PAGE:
When a body gets crushed into a corner, when nobody wants to know the value of volunteer work and their contribution to the organisation, and when your efforts to make a real difference to the volunteer programme are ignored – what’s there to do except give up, resign, go somewhere else?
I have become a broken record over the past couple of years, bleating on about best practice and promoting a volunteer programme, resources available for managers of volunteers, a survival kit, professional development and what volunteers appreciate. I have repeated a mantra learned from experience many years ago: If you do not take care of yourself you cannot look after others.
Here is a shorthand version of survival strategies:
- Identify allies within the organisation and build good relationships
- Work up a supportive network in the community
- Look at what Volunteer Centres can offer
- Find a mentor or mentoring group you can join, or take up formal supervision
- Identify learning needs and go find appropriate training
All of this is saying You do not have to go it alone.
And do not live in hope everything will get better in time. The time to take action is when the niggles and doubts begin, not months down the track when you have lost all enthusiasm for the job. Work up an action plan for change, and do it!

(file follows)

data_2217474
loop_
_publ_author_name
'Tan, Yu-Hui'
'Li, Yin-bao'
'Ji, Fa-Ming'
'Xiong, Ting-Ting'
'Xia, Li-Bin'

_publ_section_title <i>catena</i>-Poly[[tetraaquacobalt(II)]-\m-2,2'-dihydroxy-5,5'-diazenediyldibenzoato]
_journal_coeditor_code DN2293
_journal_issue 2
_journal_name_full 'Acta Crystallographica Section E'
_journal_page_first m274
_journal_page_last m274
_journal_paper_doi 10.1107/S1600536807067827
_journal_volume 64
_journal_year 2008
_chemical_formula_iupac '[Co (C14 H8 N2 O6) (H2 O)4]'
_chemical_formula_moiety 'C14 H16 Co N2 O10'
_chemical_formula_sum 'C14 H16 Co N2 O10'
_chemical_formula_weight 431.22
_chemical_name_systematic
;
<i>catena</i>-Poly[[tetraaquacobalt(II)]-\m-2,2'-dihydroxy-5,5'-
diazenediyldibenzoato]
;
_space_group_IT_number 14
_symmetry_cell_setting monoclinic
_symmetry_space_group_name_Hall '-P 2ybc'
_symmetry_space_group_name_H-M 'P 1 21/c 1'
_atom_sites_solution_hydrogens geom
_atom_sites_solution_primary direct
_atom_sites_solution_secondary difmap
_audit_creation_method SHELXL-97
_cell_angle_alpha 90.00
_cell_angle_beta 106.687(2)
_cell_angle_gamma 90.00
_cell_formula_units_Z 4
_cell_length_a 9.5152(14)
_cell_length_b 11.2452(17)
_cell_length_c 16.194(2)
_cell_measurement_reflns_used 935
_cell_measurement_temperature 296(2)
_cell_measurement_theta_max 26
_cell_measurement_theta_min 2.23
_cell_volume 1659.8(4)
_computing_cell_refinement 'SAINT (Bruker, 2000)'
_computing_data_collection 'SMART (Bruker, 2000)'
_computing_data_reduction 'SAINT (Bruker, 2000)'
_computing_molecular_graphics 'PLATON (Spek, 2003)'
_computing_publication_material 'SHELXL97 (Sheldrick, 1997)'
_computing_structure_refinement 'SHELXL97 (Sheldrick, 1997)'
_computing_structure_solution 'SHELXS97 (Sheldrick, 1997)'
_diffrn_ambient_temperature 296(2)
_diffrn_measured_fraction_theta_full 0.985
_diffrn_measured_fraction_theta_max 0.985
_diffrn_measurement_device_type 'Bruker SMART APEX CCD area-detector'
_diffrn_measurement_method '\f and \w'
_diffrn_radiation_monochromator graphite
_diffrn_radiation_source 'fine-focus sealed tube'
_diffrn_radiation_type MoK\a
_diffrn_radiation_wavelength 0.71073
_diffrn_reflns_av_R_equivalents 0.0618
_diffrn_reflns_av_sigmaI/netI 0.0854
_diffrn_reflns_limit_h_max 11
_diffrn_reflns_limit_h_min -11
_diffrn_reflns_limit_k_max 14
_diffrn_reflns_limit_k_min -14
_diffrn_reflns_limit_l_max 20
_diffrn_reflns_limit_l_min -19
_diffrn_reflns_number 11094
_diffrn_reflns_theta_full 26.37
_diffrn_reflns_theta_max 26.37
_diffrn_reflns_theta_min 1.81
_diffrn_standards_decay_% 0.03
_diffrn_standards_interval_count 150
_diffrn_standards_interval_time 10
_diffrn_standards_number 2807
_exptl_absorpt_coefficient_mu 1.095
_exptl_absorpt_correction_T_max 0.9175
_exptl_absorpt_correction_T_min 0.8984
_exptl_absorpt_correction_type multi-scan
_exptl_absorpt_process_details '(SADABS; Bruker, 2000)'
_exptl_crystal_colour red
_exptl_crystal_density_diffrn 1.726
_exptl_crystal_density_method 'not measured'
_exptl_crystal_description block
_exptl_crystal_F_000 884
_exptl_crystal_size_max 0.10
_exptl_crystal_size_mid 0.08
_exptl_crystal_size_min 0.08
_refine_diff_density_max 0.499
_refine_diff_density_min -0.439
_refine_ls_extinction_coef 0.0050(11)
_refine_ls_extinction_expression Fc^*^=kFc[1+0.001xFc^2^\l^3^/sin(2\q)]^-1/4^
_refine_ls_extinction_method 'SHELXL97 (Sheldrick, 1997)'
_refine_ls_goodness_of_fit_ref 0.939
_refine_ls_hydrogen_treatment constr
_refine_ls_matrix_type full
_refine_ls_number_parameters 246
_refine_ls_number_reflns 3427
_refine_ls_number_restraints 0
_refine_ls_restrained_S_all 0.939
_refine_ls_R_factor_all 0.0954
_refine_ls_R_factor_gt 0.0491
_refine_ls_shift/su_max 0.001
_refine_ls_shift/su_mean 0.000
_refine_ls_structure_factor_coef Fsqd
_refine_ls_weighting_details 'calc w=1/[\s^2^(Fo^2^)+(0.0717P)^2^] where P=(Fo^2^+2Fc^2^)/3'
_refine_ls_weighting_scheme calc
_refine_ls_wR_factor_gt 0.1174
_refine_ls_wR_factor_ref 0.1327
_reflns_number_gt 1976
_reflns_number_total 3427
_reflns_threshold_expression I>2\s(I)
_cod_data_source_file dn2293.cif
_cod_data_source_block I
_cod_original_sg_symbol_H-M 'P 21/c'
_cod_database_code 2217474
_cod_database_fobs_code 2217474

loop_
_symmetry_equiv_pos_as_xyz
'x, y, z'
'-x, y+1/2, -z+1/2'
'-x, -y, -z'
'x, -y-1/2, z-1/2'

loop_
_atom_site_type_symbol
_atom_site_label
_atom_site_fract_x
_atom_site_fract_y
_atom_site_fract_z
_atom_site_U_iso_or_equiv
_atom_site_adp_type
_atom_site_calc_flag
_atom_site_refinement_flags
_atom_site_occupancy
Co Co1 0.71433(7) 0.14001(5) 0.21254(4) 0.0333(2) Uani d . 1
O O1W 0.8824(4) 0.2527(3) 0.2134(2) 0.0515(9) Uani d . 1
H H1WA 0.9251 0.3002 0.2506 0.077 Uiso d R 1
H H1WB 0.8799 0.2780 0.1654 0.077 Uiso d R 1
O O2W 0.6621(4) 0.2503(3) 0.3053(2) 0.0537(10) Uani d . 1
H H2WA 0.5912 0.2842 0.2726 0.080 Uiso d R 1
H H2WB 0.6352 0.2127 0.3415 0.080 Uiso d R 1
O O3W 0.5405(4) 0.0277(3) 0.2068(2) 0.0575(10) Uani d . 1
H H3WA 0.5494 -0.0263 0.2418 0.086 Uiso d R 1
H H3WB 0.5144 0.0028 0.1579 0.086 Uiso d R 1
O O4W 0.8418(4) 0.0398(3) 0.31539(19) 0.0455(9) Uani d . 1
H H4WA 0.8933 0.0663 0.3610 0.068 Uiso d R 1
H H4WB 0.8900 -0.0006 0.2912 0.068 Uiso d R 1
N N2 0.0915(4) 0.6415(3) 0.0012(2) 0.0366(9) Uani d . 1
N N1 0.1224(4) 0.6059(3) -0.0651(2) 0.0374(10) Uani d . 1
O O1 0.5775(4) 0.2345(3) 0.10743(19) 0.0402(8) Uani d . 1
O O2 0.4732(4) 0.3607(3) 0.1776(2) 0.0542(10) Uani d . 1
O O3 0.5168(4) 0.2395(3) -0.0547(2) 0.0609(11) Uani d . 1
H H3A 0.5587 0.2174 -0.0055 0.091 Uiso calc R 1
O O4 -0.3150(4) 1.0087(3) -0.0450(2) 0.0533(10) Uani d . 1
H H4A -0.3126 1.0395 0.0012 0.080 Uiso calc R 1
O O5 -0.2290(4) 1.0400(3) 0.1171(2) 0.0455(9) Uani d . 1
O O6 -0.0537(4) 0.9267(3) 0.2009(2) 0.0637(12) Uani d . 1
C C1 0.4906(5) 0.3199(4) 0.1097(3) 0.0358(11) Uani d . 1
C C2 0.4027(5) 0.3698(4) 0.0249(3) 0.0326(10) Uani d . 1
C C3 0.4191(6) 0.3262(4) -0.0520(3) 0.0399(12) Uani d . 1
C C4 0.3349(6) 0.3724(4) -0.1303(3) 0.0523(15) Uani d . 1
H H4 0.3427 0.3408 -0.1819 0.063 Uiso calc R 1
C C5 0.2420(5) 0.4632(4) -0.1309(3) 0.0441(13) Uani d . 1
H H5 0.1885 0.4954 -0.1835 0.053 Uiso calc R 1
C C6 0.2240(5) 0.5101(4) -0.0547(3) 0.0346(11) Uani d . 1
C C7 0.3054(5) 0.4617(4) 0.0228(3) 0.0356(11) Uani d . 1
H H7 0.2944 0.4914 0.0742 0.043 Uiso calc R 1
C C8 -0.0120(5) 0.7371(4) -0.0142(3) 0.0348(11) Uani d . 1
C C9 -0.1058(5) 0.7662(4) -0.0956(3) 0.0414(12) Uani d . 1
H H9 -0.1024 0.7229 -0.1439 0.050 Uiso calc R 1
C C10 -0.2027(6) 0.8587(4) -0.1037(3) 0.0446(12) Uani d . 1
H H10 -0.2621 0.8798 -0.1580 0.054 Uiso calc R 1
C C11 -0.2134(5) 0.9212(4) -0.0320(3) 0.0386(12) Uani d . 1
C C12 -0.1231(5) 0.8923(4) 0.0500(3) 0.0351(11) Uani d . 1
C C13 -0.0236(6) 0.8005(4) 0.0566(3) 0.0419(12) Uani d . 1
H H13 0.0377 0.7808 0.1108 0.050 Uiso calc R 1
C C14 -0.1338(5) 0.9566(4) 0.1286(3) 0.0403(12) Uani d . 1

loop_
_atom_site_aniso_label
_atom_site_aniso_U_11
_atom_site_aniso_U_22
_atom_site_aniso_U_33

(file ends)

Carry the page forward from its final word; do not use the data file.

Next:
September 1, 2013
In yet another week of hearing tales of managers of volunteers under stress, close to burn-out and writing letters of resignation I have to raise my voice again. I shall talk a bit louder this time in yet another effort to get the messages through, this time to paid staff and executives.
I should not have to do this. All that is needed is a copy of Volunteering New Zealand’s Best Practice Guidelines for Volunteering-Involving Organisations. It offers a very good steer on what is good practice and why good practice is important for the whole organisation.
Volunteering doesn’t happen in a vacuum; volunteers and managers of volunteers are part of the wider unit that is the organisation. Contributions of volunteers, and from those responsible for volunteers, enable the organisation to achieve its goals.
Here’s the best practice rubric:
The whole organisation works to involve and recognise volunteers.
And here is why it is important:
- Because it is not OK when staff treat volunteers as unskilled amateurs and fail to engage with them in their work.
- Because it is not OK when staff fail to understand why volunteers are involved and how the organisation benefits.
- Because it’s not OK when staff ignore the knowledge and experience of the manager of volunteers and the extent of the role.
- Because it’s not OK when the manager of volunteers is not treated as a professional equal.
- Because it’s not OK when the funds allocated for volunteers are not sufficient to cover programme costs.
- Because it’s not OK when the manager of volunteers is not encouraged and supported to seek professional development.